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Frontiers in Educational Research, 2020, 3(3); doi: 10.25236/FER.2020.030311.

Studies on the Acceptance of Yang Xianyi’s Translations of Pygmalion from the Perspective of History of Effect


Ma Xiaoxing

Corresponding Author:
Ma Xiaoxing

School of Foreign Studies, Henan Agricultural University, Henan 450046, China


George Bernard Shaw and his works, exert profound influences on the world, including millions of Chinese readers. Pygmalion was translated by Yang Xianyi in 1956 and retranslated in 1982, 1987 and 2002 respectively. History of effect is important concept of hermeneutics. According to the principle of history of effect, any text is characterized by its positive practical significance. Gadamer’s idea of hermeneutics is helpful for our understanding of the necessity and significance of retranslation. The target text is the afterlife of the source text in time and space. In terms of the history of effect, this paper is devoted to a deep insight into Yang’s translating process of Pygmalion during four different periods of time and to further analyses of the theoretical foundation and specific characteristics of creation and polishing in retranslation, which is designed to offer references for retranslating literary works and the study of Yang Xianyi’s thoughts on translation.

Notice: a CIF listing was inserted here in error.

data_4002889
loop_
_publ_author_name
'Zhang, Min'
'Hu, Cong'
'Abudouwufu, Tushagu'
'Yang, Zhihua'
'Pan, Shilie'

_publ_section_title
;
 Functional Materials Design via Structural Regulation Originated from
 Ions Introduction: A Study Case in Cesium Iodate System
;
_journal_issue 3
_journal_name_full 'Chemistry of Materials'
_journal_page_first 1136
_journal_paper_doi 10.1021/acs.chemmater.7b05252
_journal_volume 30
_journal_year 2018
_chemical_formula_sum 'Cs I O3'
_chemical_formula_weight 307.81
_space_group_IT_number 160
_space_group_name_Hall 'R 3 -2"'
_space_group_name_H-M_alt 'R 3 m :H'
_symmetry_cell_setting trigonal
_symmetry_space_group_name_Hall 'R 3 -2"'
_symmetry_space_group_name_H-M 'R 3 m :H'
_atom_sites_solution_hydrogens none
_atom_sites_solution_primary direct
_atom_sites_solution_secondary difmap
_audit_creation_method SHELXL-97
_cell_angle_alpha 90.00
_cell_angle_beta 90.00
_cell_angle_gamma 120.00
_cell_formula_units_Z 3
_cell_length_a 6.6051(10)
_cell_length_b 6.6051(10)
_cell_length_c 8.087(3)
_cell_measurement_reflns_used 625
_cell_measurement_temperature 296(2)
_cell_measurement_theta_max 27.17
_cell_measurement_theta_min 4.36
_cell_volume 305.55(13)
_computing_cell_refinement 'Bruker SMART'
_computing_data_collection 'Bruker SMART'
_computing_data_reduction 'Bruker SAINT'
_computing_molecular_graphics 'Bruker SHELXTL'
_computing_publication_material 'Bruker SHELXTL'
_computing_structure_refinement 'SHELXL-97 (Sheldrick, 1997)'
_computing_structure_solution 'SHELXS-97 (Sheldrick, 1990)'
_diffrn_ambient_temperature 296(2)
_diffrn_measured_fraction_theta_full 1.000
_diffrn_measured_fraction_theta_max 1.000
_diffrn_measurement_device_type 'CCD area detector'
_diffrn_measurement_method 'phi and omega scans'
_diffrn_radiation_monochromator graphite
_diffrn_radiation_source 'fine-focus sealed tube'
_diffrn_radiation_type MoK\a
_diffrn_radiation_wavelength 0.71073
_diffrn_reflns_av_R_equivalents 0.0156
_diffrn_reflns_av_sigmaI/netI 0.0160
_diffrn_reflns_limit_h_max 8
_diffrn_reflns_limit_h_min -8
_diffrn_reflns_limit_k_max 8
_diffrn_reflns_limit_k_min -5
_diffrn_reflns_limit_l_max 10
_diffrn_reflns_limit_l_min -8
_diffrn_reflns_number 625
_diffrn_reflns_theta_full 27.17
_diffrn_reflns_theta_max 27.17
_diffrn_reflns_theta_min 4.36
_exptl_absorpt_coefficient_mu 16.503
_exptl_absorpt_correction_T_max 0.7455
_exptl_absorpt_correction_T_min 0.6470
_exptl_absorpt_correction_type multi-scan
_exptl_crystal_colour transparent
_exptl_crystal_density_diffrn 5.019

George bernard shaw, Yang xianyi; Pygmalion; Gadamer; The history of effect

Cite This Paper

Ma Xiaoxing. Studies on the Acceptance of Yang Xianyi’s Translations of Pygmalion from the Perspective of History of Effect. Frontiers in Educational Research (2020) Vol. 3 Issue 3: 45-50. https://doi.org/10.25236/FER.2020.030311.


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